Director Nikki Ormerod wanted to use her background in still photography as an inspiration for the film “If” which celebrated the differences in human beings. She wanted the most basic of presentations in order to focus all attention upon the individuals presented onscreen. She had long desired to work with cinematographer Stuart Campbell and was pleased when he consented. The resulting film was an official selection of the Ottawa Film Festival (2016) and earned Campbell a nomination for Best Dramatic Cinematography from the Canadian Society of Cinematographers. The most fitting description for the film would be classic. “If” is streamlined and yet possesses a massive emotional impact. If (no pun intended) the desire of Ormerod and Campbell was to exhibit the corporal form and communicate the essence of our connective substance, goal soundly achieved!
Most directors hope to capture a performance that is believable. In her film “If” Ormerod wanted to simply capture the beauty and complexity of what is already in existence. The desire was to manifest a “filmic version” of the type of photography that interested her most. The soul of the individuals onscreen should be visible and instantly relatable to the audience. Nikki knew Stuart’s work and knew that he understood how to capture the correct moments to exhibit this. She confirms, “Stuart elevated the film to levels of quality I had never thought possible. ‘If’ is a very simple film that centers purely on showing the faces of a variety of individuals from different walks of life. Considering the static nature of the shots, it was necessary to have a cinematographer that could think beyond just shooting beautiful photography and instead capture thoughtful, conceptual, and cinematic imagery that delved much deeper, which is exactly why Stuart was the only man for the job. Based on my initial idea, Stuart brilliantly introduced the idea of incorporating slow motion shots and poetic narration to the film to help support the idea and visuals, which I must say was a stroke of pure genius. The slow motion shots and use of black and white photography created strong rhythmic and timeless imagery.”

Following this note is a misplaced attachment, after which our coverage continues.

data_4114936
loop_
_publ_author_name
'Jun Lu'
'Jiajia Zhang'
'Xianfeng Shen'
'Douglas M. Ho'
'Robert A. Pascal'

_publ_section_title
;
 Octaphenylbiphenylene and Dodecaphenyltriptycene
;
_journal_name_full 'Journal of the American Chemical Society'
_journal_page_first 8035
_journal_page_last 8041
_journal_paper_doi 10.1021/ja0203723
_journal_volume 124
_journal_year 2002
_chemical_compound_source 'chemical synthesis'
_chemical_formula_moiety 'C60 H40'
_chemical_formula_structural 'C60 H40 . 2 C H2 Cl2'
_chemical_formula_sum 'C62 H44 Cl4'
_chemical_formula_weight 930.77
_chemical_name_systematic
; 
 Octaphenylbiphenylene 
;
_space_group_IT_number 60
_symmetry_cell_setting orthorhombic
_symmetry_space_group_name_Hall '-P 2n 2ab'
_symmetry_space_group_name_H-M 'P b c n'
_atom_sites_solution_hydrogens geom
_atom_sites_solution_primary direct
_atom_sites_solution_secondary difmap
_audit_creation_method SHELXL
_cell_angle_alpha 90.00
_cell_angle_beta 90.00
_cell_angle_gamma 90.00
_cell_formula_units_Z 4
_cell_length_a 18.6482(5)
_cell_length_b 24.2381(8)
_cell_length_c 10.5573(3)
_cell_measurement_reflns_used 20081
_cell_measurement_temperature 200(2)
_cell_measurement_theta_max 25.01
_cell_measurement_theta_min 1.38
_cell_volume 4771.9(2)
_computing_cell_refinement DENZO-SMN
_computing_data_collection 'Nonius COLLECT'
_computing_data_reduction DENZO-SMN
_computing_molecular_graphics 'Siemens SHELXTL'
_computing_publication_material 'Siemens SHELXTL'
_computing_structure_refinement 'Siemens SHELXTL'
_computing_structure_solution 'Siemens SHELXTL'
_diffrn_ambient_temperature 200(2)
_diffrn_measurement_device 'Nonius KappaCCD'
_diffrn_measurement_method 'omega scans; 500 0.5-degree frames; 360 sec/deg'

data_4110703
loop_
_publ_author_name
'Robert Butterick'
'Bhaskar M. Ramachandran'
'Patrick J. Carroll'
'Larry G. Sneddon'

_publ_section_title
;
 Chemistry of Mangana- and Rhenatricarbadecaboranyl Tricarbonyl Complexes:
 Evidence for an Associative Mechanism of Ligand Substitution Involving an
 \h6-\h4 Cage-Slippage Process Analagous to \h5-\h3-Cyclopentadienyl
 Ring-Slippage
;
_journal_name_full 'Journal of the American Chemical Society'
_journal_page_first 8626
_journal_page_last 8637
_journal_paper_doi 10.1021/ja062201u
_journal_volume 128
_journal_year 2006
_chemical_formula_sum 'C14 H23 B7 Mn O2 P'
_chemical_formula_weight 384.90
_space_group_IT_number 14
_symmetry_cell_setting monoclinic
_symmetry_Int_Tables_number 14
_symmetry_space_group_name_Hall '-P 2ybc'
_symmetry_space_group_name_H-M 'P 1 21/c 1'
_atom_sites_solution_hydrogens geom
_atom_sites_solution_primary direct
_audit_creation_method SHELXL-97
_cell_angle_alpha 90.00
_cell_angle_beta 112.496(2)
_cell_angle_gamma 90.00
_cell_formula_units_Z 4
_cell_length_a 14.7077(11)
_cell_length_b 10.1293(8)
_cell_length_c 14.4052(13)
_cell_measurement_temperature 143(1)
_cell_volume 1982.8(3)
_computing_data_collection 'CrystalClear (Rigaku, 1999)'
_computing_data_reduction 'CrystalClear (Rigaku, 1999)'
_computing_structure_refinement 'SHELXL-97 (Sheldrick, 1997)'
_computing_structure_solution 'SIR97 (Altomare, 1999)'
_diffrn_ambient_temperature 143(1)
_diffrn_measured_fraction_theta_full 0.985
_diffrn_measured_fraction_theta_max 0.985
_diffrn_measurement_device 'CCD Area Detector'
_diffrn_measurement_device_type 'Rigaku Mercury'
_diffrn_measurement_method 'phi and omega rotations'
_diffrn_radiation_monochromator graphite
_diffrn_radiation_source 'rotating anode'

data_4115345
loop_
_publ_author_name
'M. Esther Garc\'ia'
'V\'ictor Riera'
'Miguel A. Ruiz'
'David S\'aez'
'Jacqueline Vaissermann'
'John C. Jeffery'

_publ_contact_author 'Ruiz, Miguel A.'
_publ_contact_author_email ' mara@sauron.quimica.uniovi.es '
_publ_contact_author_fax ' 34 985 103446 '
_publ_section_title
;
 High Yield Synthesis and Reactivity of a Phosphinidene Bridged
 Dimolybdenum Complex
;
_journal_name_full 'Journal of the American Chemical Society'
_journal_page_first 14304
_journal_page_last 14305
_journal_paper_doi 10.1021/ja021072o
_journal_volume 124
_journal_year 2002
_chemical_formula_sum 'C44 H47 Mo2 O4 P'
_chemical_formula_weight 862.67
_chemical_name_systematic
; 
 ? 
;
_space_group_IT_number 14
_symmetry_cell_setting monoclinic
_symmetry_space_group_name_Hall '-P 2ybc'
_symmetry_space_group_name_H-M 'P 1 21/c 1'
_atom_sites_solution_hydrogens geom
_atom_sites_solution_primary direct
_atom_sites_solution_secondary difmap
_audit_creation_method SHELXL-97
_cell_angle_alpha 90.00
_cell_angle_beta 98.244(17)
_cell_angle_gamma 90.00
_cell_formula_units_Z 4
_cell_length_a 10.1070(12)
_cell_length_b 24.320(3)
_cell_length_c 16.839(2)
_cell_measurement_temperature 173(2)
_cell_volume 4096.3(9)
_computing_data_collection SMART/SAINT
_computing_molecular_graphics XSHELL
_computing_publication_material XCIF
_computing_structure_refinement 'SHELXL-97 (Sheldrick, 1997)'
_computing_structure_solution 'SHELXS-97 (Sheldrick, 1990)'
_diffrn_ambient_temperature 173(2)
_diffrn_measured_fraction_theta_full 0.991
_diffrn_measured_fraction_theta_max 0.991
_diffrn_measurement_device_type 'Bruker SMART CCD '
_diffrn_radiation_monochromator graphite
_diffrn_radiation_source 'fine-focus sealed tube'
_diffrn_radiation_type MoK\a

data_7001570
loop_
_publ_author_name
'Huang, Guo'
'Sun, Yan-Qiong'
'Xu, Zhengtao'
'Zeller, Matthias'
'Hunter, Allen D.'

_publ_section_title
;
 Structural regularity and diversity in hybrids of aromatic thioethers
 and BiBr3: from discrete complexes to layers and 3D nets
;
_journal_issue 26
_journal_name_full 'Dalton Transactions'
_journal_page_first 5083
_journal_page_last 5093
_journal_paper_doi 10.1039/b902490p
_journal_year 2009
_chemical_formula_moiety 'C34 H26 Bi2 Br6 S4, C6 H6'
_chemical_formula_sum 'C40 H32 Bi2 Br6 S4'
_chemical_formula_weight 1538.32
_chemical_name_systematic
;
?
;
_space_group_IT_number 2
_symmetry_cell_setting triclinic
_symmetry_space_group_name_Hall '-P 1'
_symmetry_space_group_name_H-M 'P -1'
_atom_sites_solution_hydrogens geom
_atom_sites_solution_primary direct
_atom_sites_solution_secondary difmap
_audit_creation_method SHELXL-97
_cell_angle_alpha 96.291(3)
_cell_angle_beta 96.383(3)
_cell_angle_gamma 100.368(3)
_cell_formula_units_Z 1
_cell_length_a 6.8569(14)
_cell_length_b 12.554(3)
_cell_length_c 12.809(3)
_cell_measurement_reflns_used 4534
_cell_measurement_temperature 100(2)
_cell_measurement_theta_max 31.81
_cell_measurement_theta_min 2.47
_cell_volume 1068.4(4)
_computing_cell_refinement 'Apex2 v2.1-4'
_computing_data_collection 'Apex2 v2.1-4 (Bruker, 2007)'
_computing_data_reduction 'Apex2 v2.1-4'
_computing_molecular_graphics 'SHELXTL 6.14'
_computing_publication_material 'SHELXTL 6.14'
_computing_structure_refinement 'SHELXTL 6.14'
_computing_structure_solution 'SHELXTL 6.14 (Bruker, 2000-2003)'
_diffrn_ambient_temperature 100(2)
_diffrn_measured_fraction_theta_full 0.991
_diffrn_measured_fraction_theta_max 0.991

Working together, director and cinematographer created a visual statement which communicates a unifying vision of community; one which literally shows how we are all the same regardless of age, sex, race, religion, and other factors…because we all feel the same emotions. The Rudyard Kipling poem supplies the verbiage which tells this but the imagery packs the punch of this idea. Within mere seconds of viewing those onscreen, one can see the same desires, hopes, and motivation in an outwardly eclectic yet inwardly cohesive group.
The sincerity and simple beauty of Nikki’s idea for the film spoke so loudly to Campbell that he offered up a streamlined and simple approach to the camera’s view. In its singular manner, the cinematography of “If” established the ability of the audience to focus on the individuals seen on the screen rather than a variety of framing, lenses, and other technical processes that Stuart could have used. There’s no shortage of technology available to use on a film these days. Drones, Go Pros, and other technological gadgets enable a cinematographer to create a myriad of different looks for their work. Stuart explains, “Some prefer to have a lot of toys at their disposal so they have options while they’re shooting. I prefer to figure out what needs to be done and focus in on that and get the gear that is needed. Different jobs have different needs. Some jobs you really do need to have two, three, four cameras around because that’s what’s appropriate for the job and what you need to cover. Personally, I love one camera jobs because it allows me to shoot everything the way that I think it needs to be shot. Controlling? Maybe, but everyone is different and everyone sees the world differently. Someone else may not shoot something the same way I would. And sometimes things come up where you need to adjust and roll with what’s happening. There’s no guarantee that someone else will react the same way.”